3. Memorandum From the President’s Assistant for International Economic Affairs (Flanigan) to the Under Secretary of State for Economic Growth, Energy, and the Environment (Casey)1
- US Position on GATT Negotiations Concerning EC Enlargement and EC–EFTA Agreements
As a result of the CIEP Senior Review Group meeting on January 25 concerning the position the US Government should take on the subject negotiations, the following decisions were reached:
1. Examination of EC Enlargement Under GATT Article XXIV:5
We will proceed with our own preparation and analysis of data concerning the general incidence of protection under the EC enlargement arrangements to be in a position to submit our data to the GATT EC enlargement working party. Our general position in the examination will be that until the parties concerned are able to agree on the effect which the adoption of variable levies by the acceding states will have on the general incidence of protection, we cannot reach a conclu[Typeset Page 7]sion as to whether the general incidence of protection after enlargement will “on the whole, be higher or more restrictive” than the general incidence of protection before enlargement. We will advocate that the working party continue its examination and review when further progress can be made, and that the emphasis should now shift to the Article XXIV:6 negotiations.
2. Negotiations on Enlargement Under Article XXIV:6
We will table a list of products on which we have bindings (or enjoy similar rights) which have been impaired and which are of some consequence to our trade. We will state that we have a right to compensation on all items. However, we will agree eventually to accept, as satisfactory, compensation in items which are of significant importance to us, including some industrial and some agricultural products. (These will be identified after further interagency discussion.) We will inform the EC that we believe these negotiations should be conducted expeditiously and completed before next September. We will also inform the EC that, if we are unable to reach an agreement on satisfactory compensation, we would feel free to make compensatory concession withdrawals pursuant to the rights we have in GATT. However, we will not, at this time, indicate that we will in fact make such withdrawals, reserving that judgment to the President for a later date.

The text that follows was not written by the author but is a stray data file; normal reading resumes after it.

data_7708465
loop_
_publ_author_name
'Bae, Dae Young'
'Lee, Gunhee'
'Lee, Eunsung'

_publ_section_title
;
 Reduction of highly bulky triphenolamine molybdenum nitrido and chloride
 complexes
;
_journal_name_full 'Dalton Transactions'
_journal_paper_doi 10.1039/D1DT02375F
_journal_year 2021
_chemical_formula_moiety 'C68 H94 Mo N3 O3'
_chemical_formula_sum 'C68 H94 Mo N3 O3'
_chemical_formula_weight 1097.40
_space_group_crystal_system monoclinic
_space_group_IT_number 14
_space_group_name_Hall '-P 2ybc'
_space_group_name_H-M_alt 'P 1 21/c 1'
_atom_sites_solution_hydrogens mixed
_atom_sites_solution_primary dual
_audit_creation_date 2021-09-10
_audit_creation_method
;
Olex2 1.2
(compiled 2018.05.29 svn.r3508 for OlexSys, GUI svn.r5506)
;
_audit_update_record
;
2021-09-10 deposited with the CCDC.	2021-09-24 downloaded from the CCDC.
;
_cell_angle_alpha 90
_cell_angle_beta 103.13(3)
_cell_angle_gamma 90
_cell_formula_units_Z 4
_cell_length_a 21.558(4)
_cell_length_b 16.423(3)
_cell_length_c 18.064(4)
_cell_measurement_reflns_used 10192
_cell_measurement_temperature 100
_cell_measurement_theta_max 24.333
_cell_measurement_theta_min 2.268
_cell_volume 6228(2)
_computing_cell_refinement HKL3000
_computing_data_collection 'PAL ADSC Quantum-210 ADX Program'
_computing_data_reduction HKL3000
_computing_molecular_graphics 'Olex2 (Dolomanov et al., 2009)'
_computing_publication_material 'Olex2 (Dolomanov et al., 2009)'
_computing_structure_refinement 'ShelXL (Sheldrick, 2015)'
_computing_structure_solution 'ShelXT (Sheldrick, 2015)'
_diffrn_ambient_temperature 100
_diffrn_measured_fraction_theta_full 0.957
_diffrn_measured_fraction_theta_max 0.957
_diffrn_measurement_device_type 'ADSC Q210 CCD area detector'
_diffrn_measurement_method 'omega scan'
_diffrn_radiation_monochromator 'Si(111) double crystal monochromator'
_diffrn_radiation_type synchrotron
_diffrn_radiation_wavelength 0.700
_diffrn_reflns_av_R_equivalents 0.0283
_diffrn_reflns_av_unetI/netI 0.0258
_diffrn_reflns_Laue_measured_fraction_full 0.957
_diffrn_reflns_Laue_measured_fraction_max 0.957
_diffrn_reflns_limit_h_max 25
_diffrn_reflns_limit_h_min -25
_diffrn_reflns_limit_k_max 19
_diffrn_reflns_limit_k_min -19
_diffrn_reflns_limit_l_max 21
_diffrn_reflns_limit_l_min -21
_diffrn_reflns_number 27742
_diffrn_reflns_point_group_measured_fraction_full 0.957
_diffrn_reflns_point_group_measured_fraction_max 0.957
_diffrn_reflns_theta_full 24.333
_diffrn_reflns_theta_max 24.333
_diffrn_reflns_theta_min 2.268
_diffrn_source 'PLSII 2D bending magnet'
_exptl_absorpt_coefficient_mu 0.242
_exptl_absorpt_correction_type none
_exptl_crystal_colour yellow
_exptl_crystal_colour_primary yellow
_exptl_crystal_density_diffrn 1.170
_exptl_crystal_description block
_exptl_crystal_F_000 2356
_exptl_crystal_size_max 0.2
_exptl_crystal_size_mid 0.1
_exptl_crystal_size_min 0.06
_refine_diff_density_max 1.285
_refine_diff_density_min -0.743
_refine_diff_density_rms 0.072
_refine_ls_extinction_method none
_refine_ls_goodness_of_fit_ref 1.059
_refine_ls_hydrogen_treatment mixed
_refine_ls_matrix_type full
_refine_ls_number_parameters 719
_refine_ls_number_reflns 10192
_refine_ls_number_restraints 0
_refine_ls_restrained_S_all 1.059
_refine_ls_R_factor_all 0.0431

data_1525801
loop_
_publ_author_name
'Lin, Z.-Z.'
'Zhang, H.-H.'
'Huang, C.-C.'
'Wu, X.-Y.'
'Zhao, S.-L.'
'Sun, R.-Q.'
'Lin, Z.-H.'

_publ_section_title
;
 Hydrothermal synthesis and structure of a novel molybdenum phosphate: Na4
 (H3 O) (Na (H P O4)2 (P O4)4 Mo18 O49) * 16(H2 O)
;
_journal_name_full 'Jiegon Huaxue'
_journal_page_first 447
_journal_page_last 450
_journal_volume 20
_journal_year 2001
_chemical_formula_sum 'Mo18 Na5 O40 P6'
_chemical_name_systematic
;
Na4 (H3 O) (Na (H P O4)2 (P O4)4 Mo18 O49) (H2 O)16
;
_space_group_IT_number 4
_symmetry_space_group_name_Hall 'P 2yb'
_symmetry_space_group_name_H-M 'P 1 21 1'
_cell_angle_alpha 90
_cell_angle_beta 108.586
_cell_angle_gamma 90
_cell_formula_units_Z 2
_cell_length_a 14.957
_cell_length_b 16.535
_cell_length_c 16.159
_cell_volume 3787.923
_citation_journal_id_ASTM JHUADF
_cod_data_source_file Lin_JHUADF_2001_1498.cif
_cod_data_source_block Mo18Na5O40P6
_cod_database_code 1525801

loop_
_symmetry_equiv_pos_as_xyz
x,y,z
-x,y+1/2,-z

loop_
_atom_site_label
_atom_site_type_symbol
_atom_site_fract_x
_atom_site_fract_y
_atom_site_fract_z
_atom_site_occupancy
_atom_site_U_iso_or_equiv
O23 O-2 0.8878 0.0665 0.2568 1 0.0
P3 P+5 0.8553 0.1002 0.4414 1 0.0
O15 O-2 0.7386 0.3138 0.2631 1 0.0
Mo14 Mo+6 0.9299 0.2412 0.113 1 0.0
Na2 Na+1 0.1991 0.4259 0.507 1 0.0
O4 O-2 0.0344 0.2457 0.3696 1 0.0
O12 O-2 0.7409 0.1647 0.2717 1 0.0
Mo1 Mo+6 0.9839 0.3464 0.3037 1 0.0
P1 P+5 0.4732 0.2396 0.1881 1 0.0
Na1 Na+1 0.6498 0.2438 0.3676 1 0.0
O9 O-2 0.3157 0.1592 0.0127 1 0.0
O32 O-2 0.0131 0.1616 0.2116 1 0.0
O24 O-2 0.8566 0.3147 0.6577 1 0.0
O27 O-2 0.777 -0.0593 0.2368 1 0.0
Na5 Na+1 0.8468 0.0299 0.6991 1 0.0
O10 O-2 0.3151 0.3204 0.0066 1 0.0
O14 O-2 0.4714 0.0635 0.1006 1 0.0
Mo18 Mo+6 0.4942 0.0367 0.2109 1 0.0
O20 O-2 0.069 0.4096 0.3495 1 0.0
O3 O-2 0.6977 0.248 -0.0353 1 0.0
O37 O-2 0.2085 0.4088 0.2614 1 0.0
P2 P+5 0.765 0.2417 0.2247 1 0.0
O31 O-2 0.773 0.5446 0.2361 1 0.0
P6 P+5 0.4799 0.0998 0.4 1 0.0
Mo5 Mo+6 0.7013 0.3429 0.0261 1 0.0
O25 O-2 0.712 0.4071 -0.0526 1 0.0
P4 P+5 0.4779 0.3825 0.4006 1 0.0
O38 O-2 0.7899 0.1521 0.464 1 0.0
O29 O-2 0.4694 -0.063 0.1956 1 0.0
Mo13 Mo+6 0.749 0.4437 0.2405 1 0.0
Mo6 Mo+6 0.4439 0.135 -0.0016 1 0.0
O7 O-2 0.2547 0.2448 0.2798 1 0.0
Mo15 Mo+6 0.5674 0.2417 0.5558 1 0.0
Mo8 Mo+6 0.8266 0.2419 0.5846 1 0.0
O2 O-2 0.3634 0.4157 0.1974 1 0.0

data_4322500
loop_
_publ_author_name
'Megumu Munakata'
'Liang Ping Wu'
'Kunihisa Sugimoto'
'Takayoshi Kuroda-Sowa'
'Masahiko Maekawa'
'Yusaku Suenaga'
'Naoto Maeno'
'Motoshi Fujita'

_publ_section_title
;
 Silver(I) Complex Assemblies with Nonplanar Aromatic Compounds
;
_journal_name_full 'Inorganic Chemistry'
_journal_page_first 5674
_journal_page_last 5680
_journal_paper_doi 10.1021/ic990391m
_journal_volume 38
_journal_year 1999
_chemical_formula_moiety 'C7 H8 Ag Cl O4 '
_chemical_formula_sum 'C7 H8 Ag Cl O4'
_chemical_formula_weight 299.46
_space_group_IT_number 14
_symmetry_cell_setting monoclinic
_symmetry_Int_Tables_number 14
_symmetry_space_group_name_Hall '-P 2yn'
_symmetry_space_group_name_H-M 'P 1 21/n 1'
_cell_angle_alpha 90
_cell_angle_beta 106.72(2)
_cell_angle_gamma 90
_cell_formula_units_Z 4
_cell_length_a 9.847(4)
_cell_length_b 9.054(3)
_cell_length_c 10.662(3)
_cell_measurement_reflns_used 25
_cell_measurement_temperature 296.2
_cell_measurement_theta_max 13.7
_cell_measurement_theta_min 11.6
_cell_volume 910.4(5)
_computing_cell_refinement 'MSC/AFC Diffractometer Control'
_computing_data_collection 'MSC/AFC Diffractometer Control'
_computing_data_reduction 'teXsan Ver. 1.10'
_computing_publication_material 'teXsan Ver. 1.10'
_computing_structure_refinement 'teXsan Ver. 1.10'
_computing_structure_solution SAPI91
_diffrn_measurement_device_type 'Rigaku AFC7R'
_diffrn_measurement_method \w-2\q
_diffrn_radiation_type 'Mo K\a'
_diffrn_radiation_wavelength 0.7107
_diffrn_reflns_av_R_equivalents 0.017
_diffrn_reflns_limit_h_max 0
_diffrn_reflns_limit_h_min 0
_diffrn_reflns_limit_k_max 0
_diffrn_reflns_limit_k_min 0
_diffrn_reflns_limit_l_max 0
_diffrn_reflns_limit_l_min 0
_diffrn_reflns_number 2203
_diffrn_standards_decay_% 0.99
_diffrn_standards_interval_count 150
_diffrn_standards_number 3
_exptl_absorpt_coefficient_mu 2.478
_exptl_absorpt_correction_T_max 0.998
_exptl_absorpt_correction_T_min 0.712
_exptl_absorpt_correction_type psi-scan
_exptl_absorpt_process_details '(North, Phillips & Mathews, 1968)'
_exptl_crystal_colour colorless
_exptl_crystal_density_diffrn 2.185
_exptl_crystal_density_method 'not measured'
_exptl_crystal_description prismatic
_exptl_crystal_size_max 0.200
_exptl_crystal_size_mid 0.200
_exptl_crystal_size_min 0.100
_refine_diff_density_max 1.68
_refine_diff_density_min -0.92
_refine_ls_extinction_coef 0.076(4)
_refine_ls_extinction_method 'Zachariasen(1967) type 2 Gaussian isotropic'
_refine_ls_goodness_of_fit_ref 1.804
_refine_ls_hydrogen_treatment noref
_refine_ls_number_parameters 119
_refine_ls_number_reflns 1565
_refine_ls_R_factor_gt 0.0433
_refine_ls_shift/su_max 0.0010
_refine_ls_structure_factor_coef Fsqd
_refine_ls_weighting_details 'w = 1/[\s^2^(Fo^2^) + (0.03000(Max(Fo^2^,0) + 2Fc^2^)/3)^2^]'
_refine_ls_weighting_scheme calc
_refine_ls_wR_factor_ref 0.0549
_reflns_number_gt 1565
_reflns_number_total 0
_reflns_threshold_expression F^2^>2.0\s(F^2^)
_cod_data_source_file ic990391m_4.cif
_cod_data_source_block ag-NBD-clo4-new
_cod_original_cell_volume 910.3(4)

3. Examination of EC–EFTA Agreements and Related Action
We will state our view, in the GATT working parties, that we do not believe these agreements conform to GATT requirements regarding free trade areas (supporting that view with reasons to be developed by STR). However, we will not press the legal issues to a decision in GATT. Rather we will press the parties involved to undertake consultations bilaterally and/or under GATT Articles XXII or XXIII concerning impairment of our trade interests. We would state that we believe these consultations should proceed expeditiously and be concluded before next September. We will also state, that in the absence of a satisfactory agreement on adjustments or compensation in these consultations, we will feel free to exercise our rights under GATT. As with the Article XXIV:6 negotiations, we will not state that we will in fact exercise those rights, reserving such a decision for the President later. An interagency group under STR will propose appropriate positions to be taken in these consultations for approval.
The positions regarding our need for compensation and our freedom to withdraw concessions in its absence may be made known to Prime Minister Heath and Trade Minister Walker during their visits.
Summary: Flanigan reported the decisions reached at a January 25 CIEP SRG meeting on the U.S. position on the GATT negotiations on EC enlargement and the EC–EFTA agreements.
Source: National Archives, RG 429, Records on the Council on International Economic Policy, 1971–1977, Records of Senior Review Group Meetings, 1971–1974, Box 254, SRG Meetings 1973, 1/25/73 SRG Meeting re GATT and EC Enlargement (51718). Confidential. Memorandum addressed to William Casey, Jack Bennett, William Eberle, Carroll Brunthaver, Lawrence Fox, Helmut Sonnenfeldt, and Geza Feketekuty. Copies were sent to Treasury, State, USDA, NSC, and STR. For memoranda of conversation recording Heath’s February 1 to 2 official visit to Washington, see Documents 216, 217, and 218.↩